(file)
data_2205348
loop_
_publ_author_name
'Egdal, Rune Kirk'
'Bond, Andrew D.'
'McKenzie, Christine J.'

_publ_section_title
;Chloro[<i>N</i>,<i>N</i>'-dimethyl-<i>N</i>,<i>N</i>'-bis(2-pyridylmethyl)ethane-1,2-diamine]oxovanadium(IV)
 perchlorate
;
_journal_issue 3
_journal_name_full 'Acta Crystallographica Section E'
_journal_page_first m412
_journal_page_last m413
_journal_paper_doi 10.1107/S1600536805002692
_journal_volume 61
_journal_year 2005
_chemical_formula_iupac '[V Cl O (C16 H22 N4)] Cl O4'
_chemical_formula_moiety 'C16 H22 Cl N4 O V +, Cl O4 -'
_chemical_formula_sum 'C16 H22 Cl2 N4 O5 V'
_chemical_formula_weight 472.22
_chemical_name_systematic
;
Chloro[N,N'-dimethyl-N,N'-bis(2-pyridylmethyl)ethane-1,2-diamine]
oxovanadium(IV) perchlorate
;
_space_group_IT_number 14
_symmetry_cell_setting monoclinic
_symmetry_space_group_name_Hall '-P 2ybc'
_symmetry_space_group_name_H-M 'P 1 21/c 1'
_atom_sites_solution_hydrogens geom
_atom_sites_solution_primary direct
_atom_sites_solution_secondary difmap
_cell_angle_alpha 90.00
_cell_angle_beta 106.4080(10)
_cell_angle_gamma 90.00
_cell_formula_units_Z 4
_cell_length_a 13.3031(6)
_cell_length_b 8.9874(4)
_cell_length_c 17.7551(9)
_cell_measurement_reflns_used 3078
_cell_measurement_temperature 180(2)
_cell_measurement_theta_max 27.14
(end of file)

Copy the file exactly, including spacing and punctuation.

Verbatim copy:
data_2205348
loop_
_publ_author_name
'Egdal, Rune Kirk'
'Bond, Andrew D.'
'McKenzie, Christine J.'

_publ_section_title
;Chloro[<i>N</i>,<i>N</i>'-dimethyl-<i>N</i>,<i>N</i>'-bis(2-pyridylmethyl)ethane-1,2-diamine]oxovanadium(IV)
 perchlorate
;
_journal_issue 3
_journal_name_full 'Acta Crystallographica Section E'
_journal_page_first m412
_journal_page_last m413
_journal_paper_doi 10.1107/S1600536805002692
_journal_volume 61
_journal_year 2005
_chemical_formula_iupac '[V Cl O (C16 H22 N4)] Cl O4'
_chemical_formula_moiety 'C16 H22 Cl N4 O V +, Cl O4 -'
_chemical_formula_sum 'C16 H22 Cl2 N4 O5 V'
_chemical_formula_weight 472.22
_chemical_name_systematic
;
Chloro[N,N'-dimethyl-N,N'-bis(2-pyridylmethyl)ethane-1,2-diamine]
oxovanadium(IV) perchlorate
;
_space_group_IT_number 14
_symmetry_cell_setting monoclinic
_symmetry_space_group_name_Hall '-P 2ybc'
_symmetry_space_group_name_H-M 'P 1 21/c 1'
_atom_sites_solution_hydrogens geom
_atom_sites_solution_primary direct
_atom_sites_solution_secondary difmap
_cell_angle_alpha 90.00
_cell_angle_beta 106.4080(10)
_cell_angle_gamma 90.00
_cell_formula_units_Z 4
_cell_length_a 13.3031(6)
_cell_length_b 8.9874(4)
_cell_length_c 17.7551(9)
_cell_measurement_reflns_used 3078
_cell_measurement_temperature 180(2)
_cell_measurement_theta_max 27.14